Nanaimo, BC, Canada (April 10, 2019) BTN — A lawyer for the Hells Angels suggested Tuesday that a civil-forfeiture case against the motorcycle club was motivated by a desire by the RCMP to get “bad guys,” and had nothing to do with concerns about the club’s Nanaimo property.
The comments were made by lawyer Joseph Arvay during the second day of his questioning of Phil Tawtel, the executive director of the provincial civil-forfeiture office. Arvay was asking Tawtel about a referral document in which the RCMP recommended in 2007 that the Hells Angels clubhouse in Nanaimo should be targeted for civil forfeiture.
A lawyer for the director objected to Arvay’s questioning based on the document and the witness was asked to leave the courtroom while the lawyers argued the matter. Arvay told B.C. Supreme Court Justice Barry Davies that he was going to ask the court to draw the inference that from the police perspective at least, the RCMP referral was much more about simply going after the motorcycle club than any real concern about the property.
He accused the director of looking for “whatever hooks” are available in the applicable legislation to go after the property.
Arvay said that although the RCMP referred to a possible beating in the clubhouse and the discovery of some guns inside the premises, the major basis for the referral was that the clubhouse was a “booze can” and operating without a liquor licence. “That was the hook,” he told the judge. “But the fundamental reason for recommending this civil forfeiture is: These are bad guys, you should go after them.”
Brent Olthuis, a lawyer for the director, objected to the questioning on the basis that it was calling for hearsay from a witness on the motivation of the RCMP as the referring agency. “I say you can’t do that. You simply cannot do that,” Olthuis said.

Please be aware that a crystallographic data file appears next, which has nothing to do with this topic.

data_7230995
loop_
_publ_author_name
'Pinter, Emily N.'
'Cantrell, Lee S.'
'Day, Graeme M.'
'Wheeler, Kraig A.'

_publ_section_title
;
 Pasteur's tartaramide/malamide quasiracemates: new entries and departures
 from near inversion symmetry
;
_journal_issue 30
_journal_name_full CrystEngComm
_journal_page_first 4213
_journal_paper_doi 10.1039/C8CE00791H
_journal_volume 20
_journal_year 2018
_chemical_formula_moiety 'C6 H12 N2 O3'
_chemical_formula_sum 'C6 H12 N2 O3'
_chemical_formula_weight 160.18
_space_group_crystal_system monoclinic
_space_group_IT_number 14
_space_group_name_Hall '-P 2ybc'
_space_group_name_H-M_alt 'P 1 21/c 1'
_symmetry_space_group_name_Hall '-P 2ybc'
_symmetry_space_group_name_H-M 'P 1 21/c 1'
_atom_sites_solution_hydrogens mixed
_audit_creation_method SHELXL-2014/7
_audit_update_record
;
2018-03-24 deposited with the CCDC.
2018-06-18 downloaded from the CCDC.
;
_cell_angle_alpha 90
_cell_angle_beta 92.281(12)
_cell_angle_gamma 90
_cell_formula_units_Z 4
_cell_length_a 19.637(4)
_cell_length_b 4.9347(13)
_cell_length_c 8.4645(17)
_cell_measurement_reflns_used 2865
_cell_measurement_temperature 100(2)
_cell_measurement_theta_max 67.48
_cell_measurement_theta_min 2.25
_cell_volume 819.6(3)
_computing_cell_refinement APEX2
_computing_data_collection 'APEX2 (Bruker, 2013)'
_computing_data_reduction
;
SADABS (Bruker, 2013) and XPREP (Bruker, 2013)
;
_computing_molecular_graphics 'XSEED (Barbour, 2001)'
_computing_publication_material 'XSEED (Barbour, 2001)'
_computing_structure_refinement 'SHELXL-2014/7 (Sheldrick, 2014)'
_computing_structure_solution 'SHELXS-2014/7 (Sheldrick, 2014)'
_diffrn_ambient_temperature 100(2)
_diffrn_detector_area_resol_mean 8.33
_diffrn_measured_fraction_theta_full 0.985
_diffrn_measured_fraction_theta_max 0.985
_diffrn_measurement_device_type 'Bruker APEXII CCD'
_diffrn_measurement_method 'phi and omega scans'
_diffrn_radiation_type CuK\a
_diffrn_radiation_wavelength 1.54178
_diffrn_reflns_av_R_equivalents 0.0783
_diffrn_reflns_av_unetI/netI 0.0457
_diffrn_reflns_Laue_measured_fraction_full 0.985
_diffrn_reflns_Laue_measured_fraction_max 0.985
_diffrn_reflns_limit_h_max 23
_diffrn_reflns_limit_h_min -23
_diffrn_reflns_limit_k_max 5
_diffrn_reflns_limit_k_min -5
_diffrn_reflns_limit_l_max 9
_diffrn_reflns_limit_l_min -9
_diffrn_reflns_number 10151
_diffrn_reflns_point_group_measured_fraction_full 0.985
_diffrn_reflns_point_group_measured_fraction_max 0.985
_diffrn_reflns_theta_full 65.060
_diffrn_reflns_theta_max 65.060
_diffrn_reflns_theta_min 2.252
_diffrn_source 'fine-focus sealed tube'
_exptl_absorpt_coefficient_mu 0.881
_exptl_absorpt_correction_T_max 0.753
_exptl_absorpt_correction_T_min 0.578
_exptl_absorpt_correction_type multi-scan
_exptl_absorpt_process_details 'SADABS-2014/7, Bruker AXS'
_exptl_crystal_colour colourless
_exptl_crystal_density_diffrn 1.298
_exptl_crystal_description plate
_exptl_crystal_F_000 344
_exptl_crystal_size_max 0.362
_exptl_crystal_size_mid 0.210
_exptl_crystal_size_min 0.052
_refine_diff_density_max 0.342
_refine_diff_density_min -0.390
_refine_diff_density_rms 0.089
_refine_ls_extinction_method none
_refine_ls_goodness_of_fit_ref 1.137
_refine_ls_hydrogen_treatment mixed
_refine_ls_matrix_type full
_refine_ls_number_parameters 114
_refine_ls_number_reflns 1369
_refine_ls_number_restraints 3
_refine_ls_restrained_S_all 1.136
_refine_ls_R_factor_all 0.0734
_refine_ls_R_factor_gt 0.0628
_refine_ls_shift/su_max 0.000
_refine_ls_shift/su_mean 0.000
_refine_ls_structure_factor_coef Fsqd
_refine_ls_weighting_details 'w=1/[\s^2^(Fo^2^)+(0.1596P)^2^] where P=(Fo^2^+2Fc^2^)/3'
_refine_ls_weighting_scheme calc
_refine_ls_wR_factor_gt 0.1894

Olthuis also objected to the questioning on the basis that it was not relevant to the issues in the case. But the judge said that in “general terms” he agreed with Arvay and noted that in canvassing the constitutional issues being raised in the case, he needed a “full factual matrix” to make a final decision. “The director has opined that the Hells Angels are a worldwide organization with criminal purposes and that the clubhouses act to facilitate that role,” said the judge.
“To deny the defendants the right to examine the basis upon which these proceedings were commenced, and the interaction between the RCMP and the director, would render the constitutional question something to be decided in a factual vacuum. That will not occur.” The judge said that he agreed it might be difficult to determine the motivation of the RCMP, but added that what was relevant in the case was the actions taken by the director in response to the RCMP referral.
The long-running case saw the civil-forfeiture office launch its lawsuit seeking forfeiture of the Nanaimo clubhouse in 2007. The director alleges the clubhouse is an “instrument of unlawful activity” and that it’s an asset that should be forfeited to the government.
In 2012, the office filed another lawsuit seeking the forfeiture of two more Hells Angels clubhouses — in Vancouver and Kelowna.
The trial is expected to continue Wednesday.
SOURCE: Times Colonist